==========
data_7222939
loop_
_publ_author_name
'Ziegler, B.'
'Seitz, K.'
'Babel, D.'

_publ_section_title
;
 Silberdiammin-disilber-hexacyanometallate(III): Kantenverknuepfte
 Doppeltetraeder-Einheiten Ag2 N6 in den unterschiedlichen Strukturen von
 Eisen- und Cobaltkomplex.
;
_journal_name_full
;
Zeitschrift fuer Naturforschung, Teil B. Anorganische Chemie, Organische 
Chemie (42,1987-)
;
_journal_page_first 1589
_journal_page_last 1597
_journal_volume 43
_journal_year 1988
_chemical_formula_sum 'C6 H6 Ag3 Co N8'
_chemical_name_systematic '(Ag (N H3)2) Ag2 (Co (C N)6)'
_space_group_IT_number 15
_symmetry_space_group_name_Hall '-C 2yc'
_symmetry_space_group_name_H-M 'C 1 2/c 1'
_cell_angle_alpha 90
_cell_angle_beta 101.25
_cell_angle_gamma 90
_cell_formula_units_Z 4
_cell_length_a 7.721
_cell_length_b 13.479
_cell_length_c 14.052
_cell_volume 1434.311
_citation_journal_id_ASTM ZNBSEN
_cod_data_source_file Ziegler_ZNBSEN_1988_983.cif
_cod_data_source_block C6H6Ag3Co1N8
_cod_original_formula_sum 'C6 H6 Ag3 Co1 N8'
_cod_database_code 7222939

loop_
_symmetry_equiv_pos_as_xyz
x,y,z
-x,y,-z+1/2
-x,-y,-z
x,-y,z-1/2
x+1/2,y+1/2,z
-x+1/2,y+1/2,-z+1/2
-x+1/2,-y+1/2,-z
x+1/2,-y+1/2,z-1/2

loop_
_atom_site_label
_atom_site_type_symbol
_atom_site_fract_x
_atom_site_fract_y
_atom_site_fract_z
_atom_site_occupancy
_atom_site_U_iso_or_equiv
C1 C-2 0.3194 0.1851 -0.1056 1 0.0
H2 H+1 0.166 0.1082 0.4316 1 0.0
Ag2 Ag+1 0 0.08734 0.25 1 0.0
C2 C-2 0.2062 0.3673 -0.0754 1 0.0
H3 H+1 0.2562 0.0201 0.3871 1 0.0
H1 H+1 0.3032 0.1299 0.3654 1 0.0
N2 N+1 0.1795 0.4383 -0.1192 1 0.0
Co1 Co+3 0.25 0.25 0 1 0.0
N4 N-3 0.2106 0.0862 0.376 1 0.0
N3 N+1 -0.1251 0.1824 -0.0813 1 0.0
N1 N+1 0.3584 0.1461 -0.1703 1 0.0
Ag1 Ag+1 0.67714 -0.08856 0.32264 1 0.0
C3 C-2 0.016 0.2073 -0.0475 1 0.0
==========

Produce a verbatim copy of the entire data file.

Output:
data_7222939
loop_
_publ_author_name
'Ziegler, B.'
'Seitz, K.'
'Babel, D.'

_publ_section_title
;
 Silberdiammin-disilber-hexacyanometallate(III): Kantenverknuepfte
 Doppeltetraeder-Einheiten Ag2 N6 in den unterschiedlichen Strukturen von
 Eisen- und Cobaltkomplex.
;
_journal_name_full
;
Zeitschrift fuer Naturforschung, Teil B. Anorganische Chemie, Organische 
Chemie (42,1987-)
;
_journal_page_first 1589
_journal_page_last 1597
_journal_volume 43
_journal_year 1988
_chemical_formula_sum 'C6 H6 Ag3 Co N8'
_chemical_name_systematic '(Ag (N H3)2) Ag2 (Co (C N)6)'
_space_group_IT_number 15
_symmetry_space_group_name_Hall '-C 2yc'
_symmetry_space_group_name_H-M 'C 1 2/c 1'
_cell_angle_alpha 90
_cell_angle_beta 101.25
_cell_angle_gamma 90
_cell_formula_units_Z 4
_cell_length_a 7.721
_cell_length_b 13.479
_cell_length_c 14.052
_cell_volume 1434.311
_citation_journal_id_ASTM ZNBSEN
_cod_data_source_file Ziegler_ZNBSEN_1988_983.cif
_cod_data_source_block C6H6Ag3Co1N8
_cod_original_formula_sum 'C6 H6 Ag3 Co1 N8'
_cod_database_code 7222939

loop_
_symmetry_equiv_pos_as_xyz
x,y,z
-x,y,-z+1/2
-x,-y,-z
x,-y,z-1/2
x+1/2,y+1/2,z
-x+1/2,y+1/2,-z+1/2
-x+1/2,-y+1/2,-z
x+1/2,-y+1/2,z-1/2

loop_
_atom_site_label
_atom_site_type_symbol
_atom_site_fract_x
_atom_site_fract_y
_atom_site_fract_z
_atom_site_occupancy
_atom_site_U_iso_or_equiv
C1 C-2 0.3194 0.1851 -0.1056 1 0.0
H2 H+1 0.166 0.1082 0.4316 1 0.0
Ag2 Ag+1 0 0.08734 0.25 1 0.0
C2 C-2 0.2062 0.3673 -0.0754 1 0.0
H3 H+1 0.2562 0.0201 0.3871 1 0.0
H1 H+1 0.3032 0.1299 0.3654 1 0.0
N2 N+1 0.1795 0.4383 -0.1192 1 0.0
Co1 Co+3 0.25 0.25 0 1 0.0
N4 N-3 0.2106 0.0862 0.376 1 0.0
N3 N+1 -0.1251 0.1824 -0.0813 1 0.0
N1 N+1 0.3584 0.1461 -0.1703 1 0.0
Ag1 Ag+1 0.67714 -0.08856 0.32264 1 0.0
C3 C-2 0.016 0.2073 -0.0475 1 0.0